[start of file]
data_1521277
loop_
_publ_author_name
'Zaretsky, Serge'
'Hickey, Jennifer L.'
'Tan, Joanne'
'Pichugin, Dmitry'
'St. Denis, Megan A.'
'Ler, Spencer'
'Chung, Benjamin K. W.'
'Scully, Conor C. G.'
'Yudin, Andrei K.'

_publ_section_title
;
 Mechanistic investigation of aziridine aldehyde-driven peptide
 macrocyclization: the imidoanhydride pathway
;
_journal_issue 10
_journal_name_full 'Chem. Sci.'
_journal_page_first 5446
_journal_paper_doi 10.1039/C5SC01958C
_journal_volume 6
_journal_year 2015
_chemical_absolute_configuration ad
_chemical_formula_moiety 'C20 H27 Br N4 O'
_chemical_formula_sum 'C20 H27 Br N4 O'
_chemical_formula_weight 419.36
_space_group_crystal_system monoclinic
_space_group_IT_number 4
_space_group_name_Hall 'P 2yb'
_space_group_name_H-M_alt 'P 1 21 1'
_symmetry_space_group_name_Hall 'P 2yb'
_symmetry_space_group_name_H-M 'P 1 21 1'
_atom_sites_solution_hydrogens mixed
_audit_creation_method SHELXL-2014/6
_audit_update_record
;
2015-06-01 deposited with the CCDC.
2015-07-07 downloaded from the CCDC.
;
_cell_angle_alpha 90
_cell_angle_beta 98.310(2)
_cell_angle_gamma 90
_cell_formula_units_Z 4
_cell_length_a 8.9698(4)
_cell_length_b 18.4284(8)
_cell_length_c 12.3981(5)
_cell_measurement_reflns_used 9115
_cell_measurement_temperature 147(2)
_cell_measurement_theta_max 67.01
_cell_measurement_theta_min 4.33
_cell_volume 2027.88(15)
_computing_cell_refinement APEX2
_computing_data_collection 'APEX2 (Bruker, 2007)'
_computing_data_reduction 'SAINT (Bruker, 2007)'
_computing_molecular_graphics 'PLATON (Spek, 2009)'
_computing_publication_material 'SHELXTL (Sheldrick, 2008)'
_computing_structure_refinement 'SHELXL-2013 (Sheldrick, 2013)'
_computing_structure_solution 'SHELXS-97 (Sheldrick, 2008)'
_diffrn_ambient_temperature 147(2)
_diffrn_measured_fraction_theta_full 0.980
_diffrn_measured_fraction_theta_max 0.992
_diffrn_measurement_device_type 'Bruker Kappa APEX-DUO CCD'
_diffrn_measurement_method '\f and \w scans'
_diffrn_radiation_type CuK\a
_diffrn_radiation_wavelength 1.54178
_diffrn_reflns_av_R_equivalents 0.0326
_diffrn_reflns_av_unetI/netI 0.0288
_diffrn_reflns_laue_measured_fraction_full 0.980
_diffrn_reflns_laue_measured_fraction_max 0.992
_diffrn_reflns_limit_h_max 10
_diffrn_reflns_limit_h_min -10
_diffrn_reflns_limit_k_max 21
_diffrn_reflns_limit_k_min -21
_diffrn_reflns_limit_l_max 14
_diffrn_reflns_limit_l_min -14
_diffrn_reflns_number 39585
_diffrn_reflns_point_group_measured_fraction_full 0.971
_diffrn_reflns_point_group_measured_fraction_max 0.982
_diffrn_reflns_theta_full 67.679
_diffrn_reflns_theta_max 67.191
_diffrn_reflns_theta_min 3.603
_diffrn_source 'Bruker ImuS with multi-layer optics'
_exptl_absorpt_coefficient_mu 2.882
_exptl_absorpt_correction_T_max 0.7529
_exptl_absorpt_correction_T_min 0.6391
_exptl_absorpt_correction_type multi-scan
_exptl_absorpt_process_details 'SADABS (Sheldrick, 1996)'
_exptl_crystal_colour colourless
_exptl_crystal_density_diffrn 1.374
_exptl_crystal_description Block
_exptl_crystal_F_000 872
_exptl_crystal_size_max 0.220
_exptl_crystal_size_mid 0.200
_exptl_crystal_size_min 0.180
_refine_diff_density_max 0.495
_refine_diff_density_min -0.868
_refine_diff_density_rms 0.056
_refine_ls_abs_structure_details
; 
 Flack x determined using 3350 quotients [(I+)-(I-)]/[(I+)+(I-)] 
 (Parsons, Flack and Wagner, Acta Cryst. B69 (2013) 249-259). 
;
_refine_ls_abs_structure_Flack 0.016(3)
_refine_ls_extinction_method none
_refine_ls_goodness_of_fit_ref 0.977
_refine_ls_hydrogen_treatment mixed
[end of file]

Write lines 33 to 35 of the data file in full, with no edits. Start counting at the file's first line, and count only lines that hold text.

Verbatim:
_symmetry_space_group_name_H-M 'P 1 21 1'
_atom_sites_solution_hydrogens mixed
_audit_creation_method SHELXL-2014/6